The state Legislature has postponed until January a vote on a package of bills that would shift some of the financial burden of school construction back onto taxpayers and away from developers, who have increasingly footed the bill in rapidly growing communities like Santa Clarita.
The legislative package includes a bill that would allow voters to approve an $8.2-billion statewide school facility bond and a constitutional amendment that would lower the vote requirement for passage of local school bonds.
Those in favor of the legislation say that the financing of schools must be shared by the community and the developers. Those opposed argue that the developers should put some of their profits into schools.
Should taxpayers foot the bill for new school construction?
Robert C. Lee, superintendent, Hart Union High School District, Santa Clarita:
"Taxpayers absolutely should not foot the bill. New homes bring new students, which causes school districts to build new facilities. New homes are built by developers for the purpose of making money and, if one is making money, they should pay the piper, as they are required to do for sewers, roads, water systems and parks. Schools should be no different . . . The solution is that if you want to require developers to pay just a portion, shift the burden not to existing taxpayers, but to new residents that would be moving into the homes that are being built."
State Sen. William "Pete" Knight (R-Palmdale):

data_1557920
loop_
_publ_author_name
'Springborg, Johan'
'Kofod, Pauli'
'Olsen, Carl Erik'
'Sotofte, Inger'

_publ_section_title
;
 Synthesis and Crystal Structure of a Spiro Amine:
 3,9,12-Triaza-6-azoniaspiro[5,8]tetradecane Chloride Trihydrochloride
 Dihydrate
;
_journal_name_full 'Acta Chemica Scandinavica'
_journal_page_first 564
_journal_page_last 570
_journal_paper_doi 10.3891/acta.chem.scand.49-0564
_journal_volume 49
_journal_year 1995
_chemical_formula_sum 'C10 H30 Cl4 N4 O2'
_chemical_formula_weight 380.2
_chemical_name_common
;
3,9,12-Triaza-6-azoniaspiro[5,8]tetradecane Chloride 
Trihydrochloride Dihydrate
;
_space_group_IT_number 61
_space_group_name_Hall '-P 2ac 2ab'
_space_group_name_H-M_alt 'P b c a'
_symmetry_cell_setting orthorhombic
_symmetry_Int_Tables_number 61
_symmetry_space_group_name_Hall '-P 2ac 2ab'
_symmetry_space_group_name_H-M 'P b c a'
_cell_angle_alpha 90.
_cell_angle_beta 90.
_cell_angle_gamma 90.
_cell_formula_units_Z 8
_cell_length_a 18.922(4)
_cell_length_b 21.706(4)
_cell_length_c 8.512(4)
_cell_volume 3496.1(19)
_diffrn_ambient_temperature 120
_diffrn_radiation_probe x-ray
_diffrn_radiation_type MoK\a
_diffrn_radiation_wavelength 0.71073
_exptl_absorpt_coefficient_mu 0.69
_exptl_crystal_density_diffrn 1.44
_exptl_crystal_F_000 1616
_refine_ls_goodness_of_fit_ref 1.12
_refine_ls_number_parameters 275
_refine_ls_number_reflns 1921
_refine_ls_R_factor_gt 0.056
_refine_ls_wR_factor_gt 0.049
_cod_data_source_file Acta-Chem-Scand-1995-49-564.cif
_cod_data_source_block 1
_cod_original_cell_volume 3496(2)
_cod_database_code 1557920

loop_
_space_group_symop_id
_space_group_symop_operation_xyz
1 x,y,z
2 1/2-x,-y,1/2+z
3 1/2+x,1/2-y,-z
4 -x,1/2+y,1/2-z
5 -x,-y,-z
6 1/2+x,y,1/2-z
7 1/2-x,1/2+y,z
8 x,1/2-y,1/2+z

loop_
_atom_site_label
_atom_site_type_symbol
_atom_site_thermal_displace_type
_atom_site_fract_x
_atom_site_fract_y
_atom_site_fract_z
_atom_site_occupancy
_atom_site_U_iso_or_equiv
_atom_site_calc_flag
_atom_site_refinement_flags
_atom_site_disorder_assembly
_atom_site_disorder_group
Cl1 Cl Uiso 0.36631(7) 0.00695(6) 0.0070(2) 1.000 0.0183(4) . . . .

"Traditionally, taxpayers have paid for school construction. Recently, we have prevailed upon the developers to pay their portion of the bill caused by the need for new schools in new housing developments. When the state took over the payment of construction, the school districts relaxed. They said, 'Let the state do it.' I think we need to turn it around and get the state out of that business and get it back to the districts and let the school boards do their own construction."
State Assemblyman George Runner (R-Lancaster):
"We all have a responsibility to participate in the funding of education for the children of our state. However, we must also protect the taxpayers . . . I believe that school districts must be looking at their own operating funds when it comes to some construction and not depend solely on voter-approved bonds . . . We also need to look at ways to build schools less expensively. We should look at prevailing wage requirements and burdensome application processes to build a facility. That process wastes taxpayers' money."
Rick Simpson, legislative advocate for the California Teachers Assn.:
"In California, education is a fundamental right and our citizens have said so on numerous occasions. We don't ask newcomers to a community to pay additional fees or taxes for the cost of hiring the new teachers that school districts have to employ . . . when a development takes place. I think the primary responsibility for funding school construction falls to state and local taxpayers. What the CTA and the Legislature have proposed . . . is a partnership among the state and local taxpayers and new home buyers. We think it fairly distributes the funding responsibility among all parties."